After Viewing ''Da Vinci Code''
Last Friday's TheTentacle.com column unloaded my personal baggage going into the film version of "The Da Vinci Code." Many of my pre-viewing suppositions proved false.
In the first place, let me say up front, the stellar poets of The New York Times and The Washington Post proved wrong. The flick I saw deserved neither the ridicule nor attempted devastation endorsed by the nation's foremost newspapers.
Silly season seems to be upon us. The authors of equally scathing notices attempted similarly to eviscerate "An American Haunting," which proved a subdued version of those ghost stories that fascinate the younger generation. "Haunting" did little to merit the rage. Its box-office receipts were eminently respectable, especially for a flick that flittered through in the lull before this season's first real blockbuster busted through.
"The Da Vinci Code" was the real target. Having sold millions of copies and made hundreds of millions, the long-time best seller might be considered fair game for anyone who came along. Anyone, that is, who took pride in his talent for invective and ridicule.
Presuming everybody must have read the book is, at its best, mere presumption. And if they did, it would be another presumption to assume they all would have recalled the details of the subplots; there were so many.
Beside my bed lies a novel on the French kings' eradication of the Cathers, a medieval sect in Southwestern France that dared to differ with Rome. They were supposedly heretics, but another theory holds that, like the Templars, they were killed for their money. Children, women and men, it made no difference.
Author Dan Brown twisted the historical truth about the Templars for plot purposes; he makes them appear the militant protectors of the so-called Da Vinci Code, a piece of fiction based primarily on another fiction, a set of documents that mysteriously appeared some 50 years back. The bag and baggage of the secret "chronicles" rests in the French national library.
Another element in Mr. Brown's story I strongly find true, although his fiction assigns a false reason; but fiction's like that.
According to the Catholic Encyclopedia, the First Council of Nicaea was called to confront the issue of whether Jesus Christ was human or divine. That, of course, is the central question of the book and the film. Obviously, the hundreds of bishops present decided he was not a man but the son of God. Only two votes went otherwise.
The first Nicaean council was, according to the book, the very first coming together from all the corners of the new faith, which had been officially recognized only few years earlier as the state's religion.
In addition to the accomplishments listed in the encyclopedia, Mr. Brown holds that sub-rosa dialogues led to the subjugation of women; they were made merely vassals of males, maybe not at Nicaea as the book charges, but at sometime before, during or shortly after the councils.
This is fact that was confirmed in the wake of second Vatican, the church's most recent council of all the world's Catholic bishops, which started with the First Council of Nicaea.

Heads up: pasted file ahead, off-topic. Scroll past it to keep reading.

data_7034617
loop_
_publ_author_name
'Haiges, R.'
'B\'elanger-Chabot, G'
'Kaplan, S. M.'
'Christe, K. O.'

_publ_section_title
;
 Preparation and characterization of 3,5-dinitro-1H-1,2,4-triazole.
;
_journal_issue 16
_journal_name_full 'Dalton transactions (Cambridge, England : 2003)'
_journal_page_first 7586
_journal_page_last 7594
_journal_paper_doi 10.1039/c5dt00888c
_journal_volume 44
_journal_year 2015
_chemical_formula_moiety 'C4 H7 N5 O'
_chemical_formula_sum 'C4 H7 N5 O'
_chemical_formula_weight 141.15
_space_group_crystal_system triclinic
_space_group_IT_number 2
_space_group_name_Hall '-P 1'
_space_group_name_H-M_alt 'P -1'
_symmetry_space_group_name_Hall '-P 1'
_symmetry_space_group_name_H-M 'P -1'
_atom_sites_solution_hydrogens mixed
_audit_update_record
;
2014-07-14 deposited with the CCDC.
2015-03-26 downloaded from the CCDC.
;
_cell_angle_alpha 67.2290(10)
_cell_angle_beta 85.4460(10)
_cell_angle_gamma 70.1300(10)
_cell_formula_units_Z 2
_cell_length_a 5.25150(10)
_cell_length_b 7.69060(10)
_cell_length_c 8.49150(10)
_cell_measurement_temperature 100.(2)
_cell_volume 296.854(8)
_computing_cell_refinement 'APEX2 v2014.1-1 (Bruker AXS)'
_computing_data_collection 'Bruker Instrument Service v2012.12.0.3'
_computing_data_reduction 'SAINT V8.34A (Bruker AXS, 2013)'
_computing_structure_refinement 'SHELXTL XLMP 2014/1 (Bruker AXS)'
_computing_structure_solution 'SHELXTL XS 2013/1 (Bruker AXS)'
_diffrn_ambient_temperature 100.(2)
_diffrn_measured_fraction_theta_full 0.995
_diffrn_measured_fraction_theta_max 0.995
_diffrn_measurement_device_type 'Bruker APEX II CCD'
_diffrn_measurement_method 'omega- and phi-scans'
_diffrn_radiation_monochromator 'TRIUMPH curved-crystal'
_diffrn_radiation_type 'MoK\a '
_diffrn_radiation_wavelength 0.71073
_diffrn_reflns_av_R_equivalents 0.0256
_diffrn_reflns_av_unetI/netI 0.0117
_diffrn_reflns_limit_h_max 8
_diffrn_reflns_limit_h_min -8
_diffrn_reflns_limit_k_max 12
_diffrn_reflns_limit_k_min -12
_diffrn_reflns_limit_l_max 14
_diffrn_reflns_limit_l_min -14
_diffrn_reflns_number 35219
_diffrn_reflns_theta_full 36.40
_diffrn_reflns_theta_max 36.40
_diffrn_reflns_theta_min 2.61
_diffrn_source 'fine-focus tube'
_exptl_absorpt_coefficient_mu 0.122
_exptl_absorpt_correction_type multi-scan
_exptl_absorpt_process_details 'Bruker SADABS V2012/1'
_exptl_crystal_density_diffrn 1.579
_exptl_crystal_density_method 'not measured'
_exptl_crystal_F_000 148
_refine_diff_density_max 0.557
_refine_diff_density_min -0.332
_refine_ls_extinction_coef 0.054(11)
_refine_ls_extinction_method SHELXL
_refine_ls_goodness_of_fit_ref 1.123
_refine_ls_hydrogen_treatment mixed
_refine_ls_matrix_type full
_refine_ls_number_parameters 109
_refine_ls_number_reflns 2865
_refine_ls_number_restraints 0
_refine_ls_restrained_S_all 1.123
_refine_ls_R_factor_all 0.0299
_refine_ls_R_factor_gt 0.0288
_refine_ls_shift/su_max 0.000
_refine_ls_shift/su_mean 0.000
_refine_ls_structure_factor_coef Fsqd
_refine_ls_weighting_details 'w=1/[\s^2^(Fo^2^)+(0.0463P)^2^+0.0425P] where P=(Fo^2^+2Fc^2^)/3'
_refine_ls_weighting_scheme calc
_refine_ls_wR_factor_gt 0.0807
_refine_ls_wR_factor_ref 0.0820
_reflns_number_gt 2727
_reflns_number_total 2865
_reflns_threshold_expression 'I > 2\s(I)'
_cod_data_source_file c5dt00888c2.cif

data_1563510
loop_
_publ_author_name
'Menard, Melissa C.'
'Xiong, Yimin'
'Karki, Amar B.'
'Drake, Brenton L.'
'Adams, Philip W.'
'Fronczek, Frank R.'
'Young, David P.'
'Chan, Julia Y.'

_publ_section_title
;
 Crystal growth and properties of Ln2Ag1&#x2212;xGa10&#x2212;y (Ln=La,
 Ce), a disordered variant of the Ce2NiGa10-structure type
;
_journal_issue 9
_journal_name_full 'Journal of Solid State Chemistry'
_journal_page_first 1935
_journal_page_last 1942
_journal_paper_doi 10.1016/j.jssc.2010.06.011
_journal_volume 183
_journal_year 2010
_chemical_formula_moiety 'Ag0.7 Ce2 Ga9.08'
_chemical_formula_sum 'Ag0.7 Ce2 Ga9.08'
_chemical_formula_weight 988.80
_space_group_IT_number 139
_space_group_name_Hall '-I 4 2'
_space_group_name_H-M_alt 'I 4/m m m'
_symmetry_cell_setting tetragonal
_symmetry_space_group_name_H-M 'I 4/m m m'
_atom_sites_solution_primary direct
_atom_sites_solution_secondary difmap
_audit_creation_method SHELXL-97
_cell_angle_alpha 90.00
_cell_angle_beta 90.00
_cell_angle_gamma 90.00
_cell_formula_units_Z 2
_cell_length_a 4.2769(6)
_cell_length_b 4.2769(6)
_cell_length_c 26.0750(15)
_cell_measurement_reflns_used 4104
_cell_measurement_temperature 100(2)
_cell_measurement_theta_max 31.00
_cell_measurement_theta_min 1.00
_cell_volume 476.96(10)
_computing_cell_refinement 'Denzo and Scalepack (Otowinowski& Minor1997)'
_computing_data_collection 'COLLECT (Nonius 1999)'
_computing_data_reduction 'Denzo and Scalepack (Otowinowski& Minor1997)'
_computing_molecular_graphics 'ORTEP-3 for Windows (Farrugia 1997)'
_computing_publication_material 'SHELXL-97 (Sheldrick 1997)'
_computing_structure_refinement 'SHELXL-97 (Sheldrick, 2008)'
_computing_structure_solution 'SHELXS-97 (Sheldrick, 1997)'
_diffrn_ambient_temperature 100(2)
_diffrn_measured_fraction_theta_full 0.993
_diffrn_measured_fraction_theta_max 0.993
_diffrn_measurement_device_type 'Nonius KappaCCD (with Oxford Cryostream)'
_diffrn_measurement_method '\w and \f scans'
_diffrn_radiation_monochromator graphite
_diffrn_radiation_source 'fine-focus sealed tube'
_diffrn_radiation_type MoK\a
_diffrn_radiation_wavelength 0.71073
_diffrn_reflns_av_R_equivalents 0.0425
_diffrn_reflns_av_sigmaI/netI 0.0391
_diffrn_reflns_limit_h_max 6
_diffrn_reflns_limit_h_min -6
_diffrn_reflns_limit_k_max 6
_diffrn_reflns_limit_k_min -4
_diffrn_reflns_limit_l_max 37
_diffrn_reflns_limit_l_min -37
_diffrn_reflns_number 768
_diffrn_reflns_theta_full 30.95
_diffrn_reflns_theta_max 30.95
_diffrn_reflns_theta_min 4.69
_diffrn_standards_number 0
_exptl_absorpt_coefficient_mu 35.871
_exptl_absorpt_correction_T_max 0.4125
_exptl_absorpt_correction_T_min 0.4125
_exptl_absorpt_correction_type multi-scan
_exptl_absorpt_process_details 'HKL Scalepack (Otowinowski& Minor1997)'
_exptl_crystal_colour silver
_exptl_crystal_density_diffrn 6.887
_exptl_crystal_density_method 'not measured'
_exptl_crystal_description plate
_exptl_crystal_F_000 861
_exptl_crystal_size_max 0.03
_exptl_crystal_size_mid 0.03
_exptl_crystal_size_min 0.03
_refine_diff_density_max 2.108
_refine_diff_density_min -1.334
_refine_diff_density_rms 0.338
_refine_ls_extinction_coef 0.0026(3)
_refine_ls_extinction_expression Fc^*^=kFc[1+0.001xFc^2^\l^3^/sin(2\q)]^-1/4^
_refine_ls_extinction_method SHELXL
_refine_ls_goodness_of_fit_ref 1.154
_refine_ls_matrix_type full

As you certainly noticed, the film's debut ignited spirited and widespread debate that lavished upon "The Da Vinci Code" all the focus and beard-pulling normally reserved for the highest and weightiest problems known to man.
As I wrote last Friday, the alleged marriage and children between Jesus and Mary Magdalene could scarcely provoke such a bloody uproar. Suggestions that theirs was not a strictly kosher relationship had been bruited about for centuries.
Since all of Christianity was shaped by Nicaea and its era, women have had to fight for equality in every sect and church; only in the late 20th century did the foremost liturgical faiths, Episcopal and Lutheran, accepted female members' rights to lead congregations, including handing out communion.
The Vatican has relented, but not to the point that Catholic women may now hand out communion; but they appear on the altar as handmaidens to priests. Not the recognition many wanted, as learned first-hand in Washington and Rome, where I covered the church in the post-Vatican II years.
So, after all this commentary and speculation, what did I think of the picture?
The film version of "The Da Vinci Code" is too literal and too long. I'll explain.
In efforts to avoid criticism that the flick is "nothing like the book," frequently heard when any best seller's adaptation appears on the screen, Director Ron Howard decided to keep at least suggestions of everything. Since Mr. Brown presented a virtual mélange of Christianity's 2000 years, Mr. Howard wound up with a two and a half hour film.
Top billing Tom Hanks and French actress Audrey Tautou function at high speed, getting all the details in, leaving the acting to a great British actor. Ian McKellan brings Shakespearean sound-and-fury to his villain's role; while he's on screen all theological doubts and cinematic ponderings are held at distant bay.
Having read the book, I had absolutely no problem enjoying the film; I understand but still pity anyone who does not because of a failure to grasp the reality: The Da Vinci Code is only fiction, a made-up story, not a fool's tale, but a good read made into a non-bad movie. Whatever others might say.
My further thoughts can be heard on WFMD's Morning News Express. Host Bob Miller and I frequently disagree, on Friday mornings at 8:40 or so.